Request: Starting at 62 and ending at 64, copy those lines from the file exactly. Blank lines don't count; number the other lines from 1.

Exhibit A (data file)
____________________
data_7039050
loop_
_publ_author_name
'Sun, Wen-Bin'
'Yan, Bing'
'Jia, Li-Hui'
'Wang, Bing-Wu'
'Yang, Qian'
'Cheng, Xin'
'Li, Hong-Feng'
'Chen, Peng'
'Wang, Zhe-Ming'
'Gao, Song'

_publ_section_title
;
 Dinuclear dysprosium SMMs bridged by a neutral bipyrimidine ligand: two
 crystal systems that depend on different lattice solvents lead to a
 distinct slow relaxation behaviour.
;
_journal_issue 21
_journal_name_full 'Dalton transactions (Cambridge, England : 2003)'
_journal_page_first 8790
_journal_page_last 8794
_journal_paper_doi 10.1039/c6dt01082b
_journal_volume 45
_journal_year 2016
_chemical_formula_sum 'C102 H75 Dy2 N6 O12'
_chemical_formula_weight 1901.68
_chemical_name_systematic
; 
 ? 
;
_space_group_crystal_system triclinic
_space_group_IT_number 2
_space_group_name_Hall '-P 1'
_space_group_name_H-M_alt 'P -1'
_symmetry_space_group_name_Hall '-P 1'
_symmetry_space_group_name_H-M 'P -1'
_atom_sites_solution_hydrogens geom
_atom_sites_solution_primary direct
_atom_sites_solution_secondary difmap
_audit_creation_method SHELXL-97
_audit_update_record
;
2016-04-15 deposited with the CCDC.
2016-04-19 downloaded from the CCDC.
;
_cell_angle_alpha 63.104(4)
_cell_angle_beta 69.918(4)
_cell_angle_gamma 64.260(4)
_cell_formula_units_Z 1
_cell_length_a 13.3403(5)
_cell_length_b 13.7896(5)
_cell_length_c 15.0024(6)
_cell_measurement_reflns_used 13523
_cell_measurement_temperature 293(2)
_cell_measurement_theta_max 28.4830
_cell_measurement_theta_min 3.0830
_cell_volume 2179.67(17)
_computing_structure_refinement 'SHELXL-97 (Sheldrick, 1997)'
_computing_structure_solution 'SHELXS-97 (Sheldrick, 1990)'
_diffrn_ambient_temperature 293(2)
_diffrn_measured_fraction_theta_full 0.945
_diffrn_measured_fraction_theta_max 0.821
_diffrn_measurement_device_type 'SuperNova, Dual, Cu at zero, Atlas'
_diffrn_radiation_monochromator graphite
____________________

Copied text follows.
_diffrn_ambient_temperature 293(2)
_diffrn_measured_fraction_theta_full 0.945
_diffrn_measured_fraction_theta_max 0.821